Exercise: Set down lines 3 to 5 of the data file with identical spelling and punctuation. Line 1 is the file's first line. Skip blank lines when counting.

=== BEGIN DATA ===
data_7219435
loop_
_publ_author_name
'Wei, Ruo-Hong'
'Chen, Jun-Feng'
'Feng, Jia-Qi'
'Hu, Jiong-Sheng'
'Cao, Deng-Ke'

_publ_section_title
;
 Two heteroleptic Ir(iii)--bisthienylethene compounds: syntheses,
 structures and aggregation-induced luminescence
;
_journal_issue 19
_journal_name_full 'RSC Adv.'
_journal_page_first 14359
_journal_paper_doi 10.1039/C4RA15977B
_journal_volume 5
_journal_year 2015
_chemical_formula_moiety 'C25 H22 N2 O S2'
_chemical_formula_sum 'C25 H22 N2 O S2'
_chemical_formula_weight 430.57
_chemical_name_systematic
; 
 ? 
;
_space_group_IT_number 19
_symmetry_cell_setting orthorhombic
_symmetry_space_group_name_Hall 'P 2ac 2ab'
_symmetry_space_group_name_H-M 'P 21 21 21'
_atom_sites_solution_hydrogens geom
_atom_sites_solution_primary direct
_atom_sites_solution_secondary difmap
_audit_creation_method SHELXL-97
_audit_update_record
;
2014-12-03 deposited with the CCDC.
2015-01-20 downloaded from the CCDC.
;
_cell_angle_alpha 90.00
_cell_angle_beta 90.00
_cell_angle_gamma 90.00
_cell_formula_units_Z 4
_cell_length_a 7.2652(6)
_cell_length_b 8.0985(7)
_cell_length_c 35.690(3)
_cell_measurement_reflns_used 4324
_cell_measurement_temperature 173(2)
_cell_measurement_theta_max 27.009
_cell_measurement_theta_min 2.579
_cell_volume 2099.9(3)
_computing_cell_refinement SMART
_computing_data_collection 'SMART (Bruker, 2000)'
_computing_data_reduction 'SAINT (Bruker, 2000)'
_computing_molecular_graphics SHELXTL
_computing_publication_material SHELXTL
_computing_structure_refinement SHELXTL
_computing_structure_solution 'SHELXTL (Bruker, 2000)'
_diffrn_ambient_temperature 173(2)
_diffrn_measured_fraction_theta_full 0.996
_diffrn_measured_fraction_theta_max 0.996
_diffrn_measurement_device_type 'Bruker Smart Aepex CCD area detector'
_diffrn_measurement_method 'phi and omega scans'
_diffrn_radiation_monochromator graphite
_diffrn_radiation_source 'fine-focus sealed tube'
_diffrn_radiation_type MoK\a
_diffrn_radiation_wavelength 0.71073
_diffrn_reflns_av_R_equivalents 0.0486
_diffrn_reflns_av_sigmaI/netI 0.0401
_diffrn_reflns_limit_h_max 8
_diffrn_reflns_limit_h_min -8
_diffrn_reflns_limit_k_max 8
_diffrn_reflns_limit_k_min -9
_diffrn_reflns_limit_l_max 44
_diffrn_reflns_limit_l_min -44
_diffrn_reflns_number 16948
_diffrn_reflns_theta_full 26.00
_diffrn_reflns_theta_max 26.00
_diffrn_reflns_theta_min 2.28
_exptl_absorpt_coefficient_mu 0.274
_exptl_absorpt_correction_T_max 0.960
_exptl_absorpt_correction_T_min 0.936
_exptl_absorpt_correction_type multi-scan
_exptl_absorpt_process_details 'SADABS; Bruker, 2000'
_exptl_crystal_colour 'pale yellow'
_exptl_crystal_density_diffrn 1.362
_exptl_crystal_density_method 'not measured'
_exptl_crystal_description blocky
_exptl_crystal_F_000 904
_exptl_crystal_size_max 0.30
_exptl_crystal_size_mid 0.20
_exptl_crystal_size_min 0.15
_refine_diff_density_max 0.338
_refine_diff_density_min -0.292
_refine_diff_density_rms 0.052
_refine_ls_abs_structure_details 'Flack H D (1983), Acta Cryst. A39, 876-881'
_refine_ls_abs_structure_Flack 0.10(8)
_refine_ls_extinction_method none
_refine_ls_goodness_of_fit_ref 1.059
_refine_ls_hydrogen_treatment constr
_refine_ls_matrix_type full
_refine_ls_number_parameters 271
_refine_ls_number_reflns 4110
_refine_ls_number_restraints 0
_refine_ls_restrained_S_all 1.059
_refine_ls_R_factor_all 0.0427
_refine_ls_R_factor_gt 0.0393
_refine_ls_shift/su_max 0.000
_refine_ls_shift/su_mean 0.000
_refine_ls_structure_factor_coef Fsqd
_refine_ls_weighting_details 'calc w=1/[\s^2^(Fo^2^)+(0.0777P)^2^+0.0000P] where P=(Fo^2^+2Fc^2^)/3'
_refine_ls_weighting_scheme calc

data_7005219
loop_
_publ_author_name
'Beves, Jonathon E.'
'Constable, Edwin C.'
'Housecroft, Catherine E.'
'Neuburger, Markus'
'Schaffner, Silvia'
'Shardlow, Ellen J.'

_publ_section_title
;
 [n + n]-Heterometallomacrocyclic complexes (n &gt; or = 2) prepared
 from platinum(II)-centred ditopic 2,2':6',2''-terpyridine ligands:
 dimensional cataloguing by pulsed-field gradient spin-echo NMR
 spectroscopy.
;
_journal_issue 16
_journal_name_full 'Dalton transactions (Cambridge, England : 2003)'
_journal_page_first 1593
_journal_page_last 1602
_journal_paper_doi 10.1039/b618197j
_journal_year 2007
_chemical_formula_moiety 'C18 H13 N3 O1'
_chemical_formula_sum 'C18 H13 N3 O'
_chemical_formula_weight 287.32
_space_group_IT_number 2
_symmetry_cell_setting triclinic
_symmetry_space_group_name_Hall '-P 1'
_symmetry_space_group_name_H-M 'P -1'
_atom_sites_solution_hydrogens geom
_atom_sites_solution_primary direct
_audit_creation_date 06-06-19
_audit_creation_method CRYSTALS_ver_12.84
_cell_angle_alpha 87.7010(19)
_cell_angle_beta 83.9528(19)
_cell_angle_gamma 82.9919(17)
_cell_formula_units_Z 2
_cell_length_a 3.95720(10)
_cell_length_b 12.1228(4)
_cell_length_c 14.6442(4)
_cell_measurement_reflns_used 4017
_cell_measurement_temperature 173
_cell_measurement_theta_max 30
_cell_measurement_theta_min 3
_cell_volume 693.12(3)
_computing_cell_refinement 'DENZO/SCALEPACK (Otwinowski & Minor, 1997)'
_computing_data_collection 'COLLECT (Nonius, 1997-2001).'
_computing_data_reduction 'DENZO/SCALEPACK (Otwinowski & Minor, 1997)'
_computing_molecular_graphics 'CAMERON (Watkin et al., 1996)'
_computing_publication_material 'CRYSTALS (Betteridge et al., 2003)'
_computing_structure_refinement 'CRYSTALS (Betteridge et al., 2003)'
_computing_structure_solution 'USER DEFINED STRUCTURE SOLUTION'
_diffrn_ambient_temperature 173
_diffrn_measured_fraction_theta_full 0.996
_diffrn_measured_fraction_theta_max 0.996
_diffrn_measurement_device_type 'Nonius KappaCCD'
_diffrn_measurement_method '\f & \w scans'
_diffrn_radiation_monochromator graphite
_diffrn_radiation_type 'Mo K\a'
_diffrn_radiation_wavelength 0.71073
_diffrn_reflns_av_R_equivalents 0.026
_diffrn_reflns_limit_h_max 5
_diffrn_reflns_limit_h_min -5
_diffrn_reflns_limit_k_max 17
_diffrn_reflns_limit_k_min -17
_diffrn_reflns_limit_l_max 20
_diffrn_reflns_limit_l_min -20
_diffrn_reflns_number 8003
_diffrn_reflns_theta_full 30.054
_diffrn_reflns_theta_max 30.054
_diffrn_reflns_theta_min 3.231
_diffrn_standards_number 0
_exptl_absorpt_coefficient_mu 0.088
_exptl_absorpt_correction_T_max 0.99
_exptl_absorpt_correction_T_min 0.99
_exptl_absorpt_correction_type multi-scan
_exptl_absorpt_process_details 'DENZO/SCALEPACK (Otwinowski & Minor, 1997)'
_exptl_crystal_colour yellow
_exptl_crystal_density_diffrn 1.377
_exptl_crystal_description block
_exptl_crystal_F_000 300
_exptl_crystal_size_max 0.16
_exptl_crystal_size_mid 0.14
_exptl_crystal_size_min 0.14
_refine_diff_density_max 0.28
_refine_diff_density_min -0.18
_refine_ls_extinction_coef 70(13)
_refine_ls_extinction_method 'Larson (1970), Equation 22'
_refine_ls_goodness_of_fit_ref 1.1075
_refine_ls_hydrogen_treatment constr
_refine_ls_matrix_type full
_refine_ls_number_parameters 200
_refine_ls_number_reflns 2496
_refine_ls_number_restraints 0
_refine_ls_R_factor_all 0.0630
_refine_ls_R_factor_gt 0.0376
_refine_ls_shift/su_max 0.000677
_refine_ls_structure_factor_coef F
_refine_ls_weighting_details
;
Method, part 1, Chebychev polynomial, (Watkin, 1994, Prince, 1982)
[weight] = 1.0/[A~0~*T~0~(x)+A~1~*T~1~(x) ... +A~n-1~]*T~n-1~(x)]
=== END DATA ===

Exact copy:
_publ_author_name
'Wei, Ruo-Hong'
'Chen, Jun-Feng'